why is this Matlab Code faster than the C++ code below? I want to understand what Matlab internally does better and faster than C++

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why is this Matlab Code
function primes = sieve_era2(N)
% sieve of Erathostenes without upper bound of search space (could theoretically run forever)
if nargin == 0
N = Inf;
end
primes.number(1) = 2;
primes.counter(1) = primes.number(1);
k = 2;
k1 = 2;
tic;
while k <= N
k = k + 1; % check next k if it is prime
if mod(k,100000) == 0
fprintf("numbers checked: %i, number of primes found: %i, largest prime found: %i, time: %.2f seconds \n", k, k1, primes.number(end), toc);
end
primes.counter = primes.counter - 1; % all counters reduced by 1
if min(primes.counter) == 0
primes.counter((primes.counter == 0)) = primes.number((primes.counter == 0));
continue; % current numer is not a prime
end
k1 = k1 + 1; % no counter was reduced to zero --> current number is a new prime
primes.number(k1-1) = k;
primes.counter(k1-1) = primes.number(k1-1);
end
end
faster than this C++ code:
// sieve_era2.cpp : sieve of Erathostenes without upper bound of search space (could theoretically run forever)
#include <iostream>
#include <vector>
#include <algorithm>
#include <time.h>
#include <chrono>
using namespace std;
using namespace std::chrono;
struct primes
{
std::vector<int> number {2};
std::vector<int> counter {2};
} p;
primes sieve_era2(int N)
{
int k = 2;
bool prime{ true };
while (k <= N)
{
k = k + 1;
for (int j = 0; j <= p.counter.size()-1; j++)
{
p.counter[j] = p.counter[j] - 1;
if (p.counter[j] == 0)
{
p.counter[j] = p.number[j];
prime = false;
}
}
if (prime == false)
{
prime = true;
continue;
}
p.number.push_back(k);
p.counter.push_back(p.number.back());
}
return p;
}
int main()
{
primes p;
int N = 200000;
unsigned __int64 tic = duration_cast<milliseconds>(std::chrono::system_clock::now().time_since_epoch()).count();
p = sieve_era2(N);
unsigned __int64 toc = duration_cast<milliseconds>(std::chrono::system_clock::now().time_since_epoch()).count();
cout << (toc - tic) / 1000 << " Seconds " << std::endl;
system("pause");
Matlab runs 12 sec, C++ about 55 sec.
I want to understand what Matlab internally might be doing better and faster than C++

Accepted Answer

Chris
Chris on 17 Jun 2022
Edited: Chris on 17 Jun 2022
I see an efficiency in primes.counter = primes.counter - 1;
Matlab uses LAPACK for matrix/vector operations, which I think should be faster than a for loop in C.
Same for the if block that follows--especially for the if block, since you're using if once per outer loop in Matlab, and many times per outer loop in C.
You could try timing those operations separately, a few thousand at a time. In Matlab, for instance:
counter = rand(10000,1);
timeit(@() counterTest(counter))
ans = 0.0034
function counterTest(counter)
for idx = 1:1000
counter = counter-1;
end
end
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More Answers (1)

Jan
Jan on 17 Jun 2022
Edited: Jan on 19 Jun 2022
Not an answer, but an improvement of the Matlab code, which run in 10.7 sec on my R2018b i5m instead of 13.0 sec of the original version for N=2e5:
function primes = sieve_era2m(N)
% sieve of Erathostenes without upper bound of search space (could theoretically run forever)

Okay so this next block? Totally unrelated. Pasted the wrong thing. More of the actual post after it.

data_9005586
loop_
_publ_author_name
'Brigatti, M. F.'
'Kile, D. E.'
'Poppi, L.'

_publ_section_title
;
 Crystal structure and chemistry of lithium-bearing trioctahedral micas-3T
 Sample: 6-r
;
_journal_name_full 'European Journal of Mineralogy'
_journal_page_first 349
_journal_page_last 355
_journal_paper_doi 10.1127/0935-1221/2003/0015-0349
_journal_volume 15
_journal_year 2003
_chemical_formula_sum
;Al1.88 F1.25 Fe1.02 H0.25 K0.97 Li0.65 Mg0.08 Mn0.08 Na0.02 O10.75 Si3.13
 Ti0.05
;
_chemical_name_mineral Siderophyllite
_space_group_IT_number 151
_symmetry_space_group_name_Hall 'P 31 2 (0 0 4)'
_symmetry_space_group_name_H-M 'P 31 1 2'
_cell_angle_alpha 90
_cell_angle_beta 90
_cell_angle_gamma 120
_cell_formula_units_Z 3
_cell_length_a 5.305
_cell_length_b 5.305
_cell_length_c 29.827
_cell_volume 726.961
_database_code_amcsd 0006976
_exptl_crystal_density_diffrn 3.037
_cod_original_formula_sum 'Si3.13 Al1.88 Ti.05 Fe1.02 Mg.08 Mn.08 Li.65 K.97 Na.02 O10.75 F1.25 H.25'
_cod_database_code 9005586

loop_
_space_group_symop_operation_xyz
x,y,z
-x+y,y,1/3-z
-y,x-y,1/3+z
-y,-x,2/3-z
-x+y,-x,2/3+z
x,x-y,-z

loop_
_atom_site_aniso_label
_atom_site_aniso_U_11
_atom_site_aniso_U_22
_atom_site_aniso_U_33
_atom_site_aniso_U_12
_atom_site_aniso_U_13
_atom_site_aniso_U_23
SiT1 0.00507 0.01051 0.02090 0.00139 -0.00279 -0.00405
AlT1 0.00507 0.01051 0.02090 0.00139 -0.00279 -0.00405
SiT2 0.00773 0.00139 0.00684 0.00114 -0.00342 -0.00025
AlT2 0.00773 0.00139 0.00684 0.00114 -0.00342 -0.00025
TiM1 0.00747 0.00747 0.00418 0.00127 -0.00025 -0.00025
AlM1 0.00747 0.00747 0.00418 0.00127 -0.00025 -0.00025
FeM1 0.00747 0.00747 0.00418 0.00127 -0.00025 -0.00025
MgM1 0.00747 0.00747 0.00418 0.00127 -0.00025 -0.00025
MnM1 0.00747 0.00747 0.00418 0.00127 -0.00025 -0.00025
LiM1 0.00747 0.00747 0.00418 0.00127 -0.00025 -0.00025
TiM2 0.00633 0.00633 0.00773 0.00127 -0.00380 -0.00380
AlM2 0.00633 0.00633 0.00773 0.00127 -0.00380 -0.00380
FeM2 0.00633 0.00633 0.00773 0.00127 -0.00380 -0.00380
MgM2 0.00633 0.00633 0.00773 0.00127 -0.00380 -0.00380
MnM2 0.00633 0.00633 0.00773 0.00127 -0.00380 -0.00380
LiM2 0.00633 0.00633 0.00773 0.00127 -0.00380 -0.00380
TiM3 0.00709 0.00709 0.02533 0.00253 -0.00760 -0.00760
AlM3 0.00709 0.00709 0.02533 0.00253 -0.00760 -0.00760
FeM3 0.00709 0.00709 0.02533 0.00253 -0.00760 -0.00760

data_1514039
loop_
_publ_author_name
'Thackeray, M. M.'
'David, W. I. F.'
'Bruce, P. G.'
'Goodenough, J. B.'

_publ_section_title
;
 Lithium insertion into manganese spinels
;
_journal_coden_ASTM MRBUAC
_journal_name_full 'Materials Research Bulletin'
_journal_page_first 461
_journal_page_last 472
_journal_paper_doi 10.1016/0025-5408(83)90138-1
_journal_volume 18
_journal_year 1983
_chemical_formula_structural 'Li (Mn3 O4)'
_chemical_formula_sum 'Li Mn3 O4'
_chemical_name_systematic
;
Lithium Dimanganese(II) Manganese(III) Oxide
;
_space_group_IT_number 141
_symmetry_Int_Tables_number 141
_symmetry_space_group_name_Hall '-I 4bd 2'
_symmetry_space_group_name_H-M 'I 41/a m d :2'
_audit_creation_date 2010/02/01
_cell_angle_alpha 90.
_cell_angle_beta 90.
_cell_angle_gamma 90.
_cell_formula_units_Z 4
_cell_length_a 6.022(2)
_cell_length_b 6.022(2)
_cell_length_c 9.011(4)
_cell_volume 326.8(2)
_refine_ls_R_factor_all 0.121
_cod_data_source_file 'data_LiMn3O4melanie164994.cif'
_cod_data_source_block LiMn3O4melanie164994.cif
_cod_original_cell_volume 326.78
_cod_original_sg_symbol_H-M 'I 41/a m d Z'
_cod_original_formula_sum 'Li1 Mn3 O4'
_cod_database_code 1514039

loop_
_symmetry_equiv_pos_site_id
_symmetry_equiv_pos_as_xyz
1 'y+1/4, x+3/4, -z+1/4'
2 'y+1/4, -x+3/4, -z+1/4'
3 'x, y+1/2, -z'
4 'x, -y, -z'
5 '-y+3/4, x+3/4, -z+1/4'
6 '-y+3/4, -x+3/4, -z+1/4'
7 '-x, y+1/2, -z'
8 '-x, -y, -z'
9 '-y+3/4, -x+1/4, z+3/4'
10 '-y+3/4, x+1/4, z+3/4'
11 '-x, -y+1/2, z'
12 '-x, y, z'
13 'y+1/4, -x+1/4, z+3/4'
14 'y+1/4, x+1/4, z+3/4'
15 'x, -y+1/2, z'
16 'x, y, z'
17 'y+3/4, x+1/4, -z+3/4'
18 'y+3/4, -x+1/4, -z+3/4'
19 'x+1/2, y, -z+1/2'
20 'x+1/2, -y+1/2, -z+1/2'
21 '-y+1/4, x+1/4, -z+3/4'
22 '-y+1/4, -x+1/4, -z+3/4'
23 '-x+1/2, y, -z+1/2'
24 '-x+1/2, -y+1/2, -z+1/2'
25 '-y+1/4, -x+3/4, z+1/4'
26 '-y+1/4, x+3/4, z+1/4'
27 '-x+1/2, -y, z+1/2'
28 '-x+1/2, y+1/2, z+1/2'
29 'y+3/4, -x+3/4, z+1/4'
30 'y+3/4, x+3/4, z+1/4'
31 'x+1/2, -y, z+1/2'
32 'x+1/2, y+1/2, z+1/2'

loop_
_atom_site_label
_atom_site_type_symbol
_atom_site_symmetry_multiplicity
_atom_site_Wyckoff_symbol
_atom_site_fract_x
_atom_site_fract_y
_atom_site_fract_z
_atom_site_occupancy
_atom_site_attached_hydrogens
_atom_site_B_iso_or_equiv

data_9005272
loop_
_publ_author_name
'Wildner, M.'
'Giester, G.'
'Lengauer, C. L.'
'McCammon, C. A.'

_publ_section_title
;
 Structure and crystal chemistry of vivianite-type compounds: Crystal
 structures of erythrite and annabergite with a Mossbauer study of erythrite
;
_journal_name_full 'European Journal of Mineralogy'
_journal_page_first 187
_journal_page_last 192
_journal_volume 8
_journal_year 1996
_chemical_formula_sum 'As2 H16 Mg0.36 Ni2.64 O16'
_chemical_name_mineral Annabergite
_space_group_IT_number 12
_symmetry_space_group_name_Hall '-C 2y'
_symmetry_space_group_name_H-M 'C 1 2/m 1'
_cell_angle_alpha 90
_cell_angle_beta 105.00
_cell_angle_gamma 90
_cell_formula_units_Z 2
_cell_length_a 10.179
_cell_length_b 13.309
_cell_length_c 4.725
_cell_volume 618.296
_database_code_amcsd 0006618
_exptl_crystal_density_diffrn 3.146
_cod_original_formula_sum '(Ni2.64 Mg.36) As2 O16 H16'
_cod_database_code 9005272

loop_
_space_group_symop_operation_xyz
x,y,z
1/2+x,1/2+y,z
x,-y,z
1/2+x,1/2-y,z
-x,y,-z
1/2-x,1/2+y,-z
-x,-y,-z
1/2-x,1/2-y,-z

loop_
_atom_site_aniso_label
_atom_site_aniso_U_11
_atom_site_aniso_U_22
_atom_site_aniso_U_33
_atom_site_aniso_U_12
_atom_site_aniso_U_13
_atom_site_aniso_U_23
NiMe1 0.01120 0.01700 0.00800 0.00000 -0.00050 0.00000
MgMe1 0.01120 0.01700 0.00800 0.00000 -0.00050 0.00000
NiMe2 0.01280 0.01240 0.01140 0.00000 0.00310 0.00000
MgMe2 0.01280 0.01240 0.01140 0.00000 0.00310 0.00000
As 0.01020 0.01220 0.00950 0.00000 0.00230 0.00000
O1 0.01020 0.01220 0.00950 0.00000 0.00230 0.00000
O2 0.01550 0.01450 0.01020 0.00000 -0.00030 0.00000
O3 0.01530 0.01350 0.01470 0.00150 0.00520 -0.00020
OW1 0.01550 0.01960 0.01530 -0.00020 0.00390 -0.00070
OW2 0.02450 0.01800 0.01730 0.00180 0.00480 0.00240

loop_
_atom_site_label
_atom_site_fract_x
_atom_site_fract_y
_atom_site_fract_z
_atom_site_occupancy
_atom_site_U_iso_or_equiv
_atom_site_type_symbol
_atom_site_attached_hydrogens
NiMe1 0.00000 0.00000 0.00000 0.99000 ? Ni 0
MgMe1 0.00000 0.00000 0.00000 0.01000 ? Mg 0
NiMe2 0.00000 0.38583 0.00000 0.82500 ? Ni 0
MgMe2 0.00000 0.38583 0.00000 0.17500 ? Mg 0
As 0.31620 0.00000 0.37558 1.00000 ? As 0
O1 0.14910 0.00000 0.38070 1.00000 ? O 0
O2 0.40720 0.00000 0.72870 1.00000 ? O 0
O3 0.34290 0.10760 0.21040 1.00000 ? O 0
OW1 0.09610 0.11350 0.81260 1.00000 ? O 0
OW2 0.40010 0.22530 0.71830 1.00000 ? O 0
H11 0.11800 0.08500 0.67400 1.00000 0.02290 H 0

if nargin == 0
N = Inf;
end
number(1) = 2;
counter(1) = number(1);
k1 = 2;
show = 1e5;
tic;
for k = 3:N+1
if k == show
fprintf('checked: %i, primes found: %i, largest: %i, time: %.2f s\n', ...
k, k1, number(end), toc);
show = show + 1e5;
end
counter = counter - 1; % all counters reduced by 1
if all(counter) % current numer is not a prime
number(k1) = k;
counter(k1) = number(k1);
k1 = k1 + 1; % no counter was reduced to zero --> current number is a new prime
else
ncounter = ~counter;
counter(ncounter) = number(ncounter);
end
end
primes.number = number;
primes.counter = counter;
end
And with UINT32 and without output it runs in 7.7 sec:
function primes = sieve_era2i(N)
number(1) = uint32(2);
counter(1) = uint32(2);
one = uint32(1);
tic;
k1 = uint32(1);
for k = uint32(3):uint32(N)
counter = counter - one;
if all(counter)
k1 = k1 + one;
number(k1) = k;
counter(k1) = k;
else
for u = one:k1
if ~counter(u)
counter(u) = number(u);
end
end
end
end
primes.number = number;
primes.counter = counter;
end
EDITED: And a version taking 6.8 sec:
function primes = sieve_era2j(N)
piN = ceil(N / log(N));
number = zeros(1, piN, 'uint32'); % Pre-allocation
counter = zeros(1, piN, 'uint32'); % Pre-allocation
number(1) = uint32(2);
counter(1) = uint32(2);
one = uint32(1);
tic;
k1 = uint32(1);
for k = uint32(3):uint32(N)
new = 1;
for u = one:k1
counter(u) = counter(u) - one;
if counter(u) == 0
counter(u) = number(u);
new = 0;
break;
end
end
for v = u+1:k1 % Count the rest without setting [new] again
counter(v) = counter(v) - one;
if counter(v) == 0
counter(v) = number(v);
end
end
if new % New prime found:
k1 = k1 + one;
number(k1) = k;
counter(k1) = k;
end
end
primes.number = number(one:k1);
primes.counter = counter(one:k1);
end
Now to an answer: I cannot profile your C++ code. My guess is that this is the bottleneck:
p.number.push_back(k);
p.counter.push_back(p.number.back());
The iterative growing of arrays is expensive. It looks like Matlab strategies to reduce the effect is more powerful.

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